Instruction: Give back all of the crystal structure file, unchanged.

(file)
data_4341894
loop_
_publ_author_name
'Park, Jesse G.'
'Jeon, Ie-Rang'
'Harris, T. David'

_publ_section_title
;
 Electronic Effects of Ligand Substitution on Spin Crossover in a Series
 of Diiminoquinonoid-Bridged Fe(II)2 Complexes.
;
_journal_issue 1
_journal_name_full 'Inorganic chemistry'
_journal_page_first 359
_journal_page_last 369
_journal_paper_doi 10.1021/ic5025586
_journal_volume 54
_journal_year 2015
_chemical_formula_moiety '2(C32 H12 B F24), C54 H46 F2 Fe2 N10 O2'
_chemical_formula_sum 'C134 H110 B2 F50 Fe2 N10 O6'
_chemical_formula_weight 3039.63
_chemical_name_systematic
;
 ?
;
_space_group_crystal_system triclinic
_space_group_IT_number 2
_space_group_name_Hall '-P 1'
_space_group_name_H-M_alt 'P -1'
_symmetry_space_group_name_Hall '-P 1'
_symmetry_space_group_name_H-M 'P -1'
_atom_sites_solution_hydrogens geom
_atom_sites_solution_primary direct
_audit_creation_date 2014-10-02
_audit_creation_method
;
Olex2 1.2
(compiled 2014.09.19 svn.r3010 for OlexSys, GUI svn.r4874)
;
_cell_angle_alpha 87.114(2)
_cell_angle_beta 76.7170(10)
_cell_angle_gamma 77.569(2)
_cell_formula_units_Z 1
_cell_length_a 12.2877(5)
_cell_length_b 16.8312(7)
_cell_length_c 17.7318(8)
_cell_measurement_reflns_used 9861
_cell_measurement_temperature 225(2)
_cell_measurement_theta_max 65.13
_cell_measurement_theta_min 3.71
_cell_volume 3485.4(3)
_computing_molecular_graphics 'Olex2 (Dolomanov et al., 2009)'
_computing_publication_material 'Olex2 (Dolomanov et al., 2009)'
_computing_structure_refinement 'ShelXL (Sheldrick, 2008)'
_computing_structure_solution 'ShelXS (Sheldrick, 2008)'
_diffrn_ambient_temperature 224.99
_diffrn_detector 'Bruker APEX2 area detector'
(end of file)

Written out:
data_4341894
loop_
_publ_author_name
'Park, Jesse G.'
'Jeon, Ie-Rang'
'Harris, T. David'

_publ_section_title
;
 Electronic Effects of Ligand Substitution on Spin Crossover in a Series
 of Diiminoquinonoid-Bridged Fe(II)2 Complexes.
;
_journal_issue 1
_journal_name_full 'Inorganic chemistry'
_journal_page_first 359
_journal_page_last 369
_journal_paper_doi 10.1021/ic5025586
_journal_volume 54
_journal_year 2015
_chemical_formula_moiety '2(C32 H12 B F24), C54 H46 F2 Fe2 N10 O2'
_chemical_formula_sum 'C134 H110 B2 F50 Fe2 N10 O6'
_chemical_formula_weight 3039.63
_chemical_name_systematic
;
 ?
;
_space_group_crystal_system triclinic
_space_group_IT_number 2
_space_group_name_Hall '-P 1'
_space_group_name_H-M_alt 'P -1'
_symmetry_space_group_name_Hall '-P 1'
_symmetry_space_group_name_H-M 'P -1'
_atom_sites_solution_hydrogens geom
_atom_sites_solution_primary direct
_audit_creation_date 2014-10-02
_audit_creation_method
;
Olex2 1.2
(compiled 2014.09.19 svn.r3010 for OlexSys, GUI svn.r4874)
;
_cell_angle_alpha 87.114(2)
_cell_angle_beta 76.7170(10)
_cell_angle_gamma 77.569(2)
_cell_formula_units_Z 1
_cell_length_a 12.2877(5)
_cell_length_b 16.8312(7)
_cell_length_c 17.7318(8)
_cell_measurement_reflns_used 9861
_cell_measurement_temperature 225(2)
_cell_measurement_theta_max 65.13
_cell_measurement_theta_min 3.71
_cell_volume 3485.4(3)
_computing_molecular_graphics 'Olex2 (Dolomanov et al., 2009)'
_computing_publication_material 'Olex2 (Dolomanov et al., 2009)'
_computing_structure_refinement 'ShelXL (Sheldrick, 2008)'
_computing_structure_solution 'ShelXS (Sheldrick, 2008)'
_diffrn_ambient_temperature 224.99
_diffrn_detector 'Bruker APEX2 area detector'